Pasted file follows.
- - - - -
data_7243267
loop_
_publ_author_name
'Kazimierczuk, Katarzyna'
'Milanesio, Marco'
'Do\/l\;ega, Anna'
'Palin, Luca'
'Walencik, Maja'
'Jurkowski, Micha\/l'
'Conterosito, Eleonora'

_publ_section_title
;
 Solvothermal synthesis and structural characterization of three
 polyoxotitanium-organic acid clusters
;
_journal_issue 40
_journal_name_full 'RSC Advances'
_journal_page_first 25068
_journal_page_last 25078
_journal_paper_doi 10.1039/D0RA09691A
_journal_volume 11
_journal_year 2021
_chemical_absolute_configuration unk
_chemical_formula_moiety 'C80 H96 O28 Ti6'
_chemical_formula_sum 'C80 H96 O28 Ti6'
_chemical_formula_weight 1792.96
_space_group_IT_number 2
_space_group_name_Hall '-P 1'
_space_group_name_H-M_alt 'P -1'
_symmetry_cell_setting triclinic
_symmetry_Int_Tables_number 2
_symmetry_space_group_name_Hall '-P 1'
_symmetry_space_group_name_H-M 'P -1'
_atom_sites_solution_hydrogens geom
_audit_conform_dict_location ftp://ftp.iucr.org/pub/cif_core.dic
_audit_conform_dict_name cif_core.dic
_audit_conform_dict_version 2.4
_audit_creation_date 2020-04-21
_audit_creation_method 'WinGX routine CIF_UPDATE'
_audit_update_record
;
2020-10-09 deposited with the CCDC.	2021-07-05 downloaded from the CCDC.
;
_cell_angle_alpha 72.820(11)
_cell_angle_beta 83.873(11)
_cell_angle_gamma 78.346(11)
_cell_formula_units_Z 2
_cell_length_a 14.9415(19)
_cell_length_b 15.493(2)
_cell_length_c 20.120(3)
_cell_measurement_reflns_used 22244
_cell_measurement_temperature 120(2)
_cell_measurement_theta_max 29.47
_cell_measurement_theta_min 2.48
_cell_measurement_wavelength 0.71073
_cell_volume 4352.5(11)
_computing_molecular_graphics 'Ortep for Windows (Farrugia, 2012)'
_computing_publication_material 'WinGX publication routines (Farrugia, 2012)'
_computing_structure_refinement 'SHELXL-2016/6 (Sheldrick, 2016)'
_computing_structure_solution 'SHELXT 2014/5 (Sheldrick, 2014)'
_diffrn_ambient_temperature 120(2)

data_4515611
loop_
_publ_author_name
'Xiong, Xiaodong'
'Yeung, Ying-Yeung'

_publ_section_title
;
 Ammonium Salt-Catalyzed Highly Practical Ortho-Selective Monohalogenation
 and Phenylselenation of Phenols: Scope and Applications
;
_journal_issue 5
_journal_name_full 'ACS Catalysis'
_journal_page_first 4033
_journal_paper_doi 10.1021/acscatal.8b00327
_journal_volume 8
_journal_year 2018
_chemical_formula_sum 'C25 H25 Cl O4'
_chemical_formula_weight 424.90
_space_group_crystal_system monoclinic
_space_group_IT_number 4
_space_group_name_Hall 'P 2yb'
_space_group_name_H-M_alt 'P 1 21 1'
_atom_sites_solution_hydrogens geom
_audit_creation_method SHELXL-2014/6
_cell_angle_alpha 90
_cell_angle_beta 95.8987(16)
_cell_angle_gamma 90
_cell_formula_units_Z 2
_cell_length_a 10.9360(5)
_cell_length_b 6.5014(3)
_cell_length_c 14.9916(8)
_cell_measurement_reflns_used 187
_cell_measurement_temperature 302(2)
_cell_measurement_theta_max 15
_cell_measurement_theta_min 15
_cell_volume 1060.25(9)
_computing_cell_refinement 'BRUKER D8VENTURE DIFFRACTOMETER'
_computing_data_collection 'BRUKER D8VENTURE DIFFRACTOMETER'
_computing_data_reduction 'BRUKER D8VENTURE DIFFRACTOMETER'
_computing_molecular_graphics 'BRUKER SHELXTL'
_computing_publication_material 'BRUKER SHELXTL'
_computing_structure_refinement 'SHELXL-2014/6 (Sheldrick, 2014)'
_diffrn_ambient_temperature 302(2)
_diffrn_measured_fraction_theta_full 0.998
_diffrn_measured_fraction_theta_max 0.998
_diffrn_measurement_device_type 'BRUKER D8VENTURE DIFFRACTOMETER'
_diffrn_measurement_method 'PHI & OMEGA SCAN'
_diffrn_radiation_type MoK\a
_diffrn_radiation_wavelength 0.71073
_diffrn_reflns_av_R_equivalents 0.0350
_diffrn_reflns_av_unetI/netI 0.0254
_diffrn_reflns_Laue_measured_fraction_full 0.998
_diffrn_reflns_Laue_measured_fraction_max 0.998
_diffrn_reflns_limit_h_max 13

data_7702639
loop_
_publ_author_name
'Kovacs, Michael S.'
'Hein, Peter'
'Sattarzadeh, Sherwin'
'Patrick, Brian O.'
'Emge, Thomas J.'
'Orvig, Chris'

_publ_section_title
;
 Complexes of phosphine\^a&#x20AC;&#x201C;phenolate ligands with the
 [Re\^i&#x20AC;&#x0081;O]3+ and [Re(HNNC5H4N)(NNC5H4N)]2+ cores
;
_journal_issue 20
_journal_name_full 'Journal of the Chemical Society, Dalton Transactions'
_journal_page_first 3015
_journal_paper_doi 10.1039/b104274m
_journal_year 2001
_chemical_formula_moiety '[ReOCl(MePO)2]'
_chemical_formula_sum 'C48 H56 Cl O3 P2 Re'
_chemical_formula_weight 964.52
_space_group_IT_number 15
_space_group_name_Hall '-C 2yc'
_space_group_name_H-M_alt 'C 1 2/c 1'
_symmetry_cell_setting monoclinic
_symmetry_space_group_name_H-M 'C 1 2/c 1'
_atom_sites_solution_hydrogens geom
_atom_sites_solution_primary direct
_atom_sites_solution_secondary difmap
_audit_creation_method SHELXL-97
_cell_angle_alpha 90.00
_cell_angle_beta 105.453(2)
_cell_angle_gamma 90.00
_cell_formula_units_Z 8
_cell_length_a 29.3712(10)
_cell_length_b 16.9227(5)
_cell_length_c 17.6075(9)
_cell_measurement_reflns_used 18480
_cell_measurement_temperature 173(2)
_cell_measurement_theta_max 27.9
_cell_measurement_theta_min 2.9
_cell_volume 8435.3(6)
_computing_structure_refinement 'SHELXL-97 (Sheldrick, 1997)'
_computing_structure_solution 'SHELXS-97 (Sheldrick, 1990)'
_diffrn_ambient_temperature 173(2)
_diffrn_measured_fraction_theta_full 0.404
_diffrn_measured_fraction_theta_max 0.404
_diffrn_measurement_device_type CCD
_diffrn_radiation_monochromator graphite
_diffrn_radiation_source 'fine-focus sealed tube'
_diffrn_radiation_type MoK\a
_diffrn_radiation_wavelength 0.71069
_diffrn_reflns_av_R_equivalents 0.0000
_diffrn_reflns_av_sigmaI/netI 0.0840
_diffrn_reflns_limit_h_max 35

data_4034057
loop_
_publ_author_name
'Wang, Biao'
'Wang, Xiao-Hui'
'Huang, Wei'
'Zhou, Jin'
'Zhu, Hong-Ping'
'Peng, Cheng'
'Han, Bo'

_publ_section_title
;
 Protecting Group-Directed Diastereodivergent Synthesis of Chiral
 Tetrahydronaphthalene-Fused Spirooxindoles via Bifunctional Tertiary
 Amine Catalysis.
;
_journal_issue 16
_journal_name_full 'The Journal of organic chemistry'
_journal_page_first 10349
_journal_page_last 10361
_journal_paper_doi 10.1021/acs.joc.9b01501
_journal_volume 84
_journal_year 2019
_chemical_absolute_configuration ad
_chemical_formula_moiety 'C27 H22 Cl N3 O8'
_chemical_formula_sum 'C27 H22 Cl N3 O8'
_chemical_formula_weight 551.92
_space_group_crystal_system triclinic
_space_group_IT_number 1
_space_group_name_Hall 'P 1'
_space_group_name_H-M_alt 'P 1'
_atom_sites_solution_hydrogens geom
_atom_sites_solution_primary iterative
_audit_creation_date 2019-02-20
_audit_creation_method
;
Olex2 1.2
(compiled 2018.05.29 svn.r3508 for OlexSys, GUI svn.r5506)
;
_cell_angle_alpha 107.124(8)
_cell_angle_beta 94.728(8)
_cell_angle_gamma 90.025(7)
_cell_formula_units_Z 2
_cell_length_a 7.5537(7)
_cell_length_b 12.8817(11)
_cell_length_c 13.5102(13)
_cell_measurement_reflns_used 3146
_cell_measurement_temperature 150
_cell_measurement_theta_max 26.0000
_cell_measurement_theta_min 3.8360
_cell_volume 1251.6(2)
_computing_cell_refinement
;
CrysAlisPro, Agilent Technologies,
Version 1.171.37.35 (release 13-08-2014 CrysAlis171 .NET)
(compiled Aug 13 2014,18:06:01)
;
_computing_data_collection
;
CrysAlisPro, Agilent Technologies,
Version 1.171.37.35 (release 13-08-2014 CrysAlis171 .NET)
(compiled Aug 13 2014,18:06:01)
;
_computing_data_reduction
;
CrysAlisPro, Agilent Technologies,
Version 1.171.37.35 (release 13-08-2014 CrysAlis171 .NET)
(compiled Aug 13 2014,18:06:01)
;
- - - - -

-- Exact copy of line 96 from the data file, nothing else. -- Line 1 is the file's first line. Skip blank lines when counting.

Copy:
_cell_measurement_theta_min 15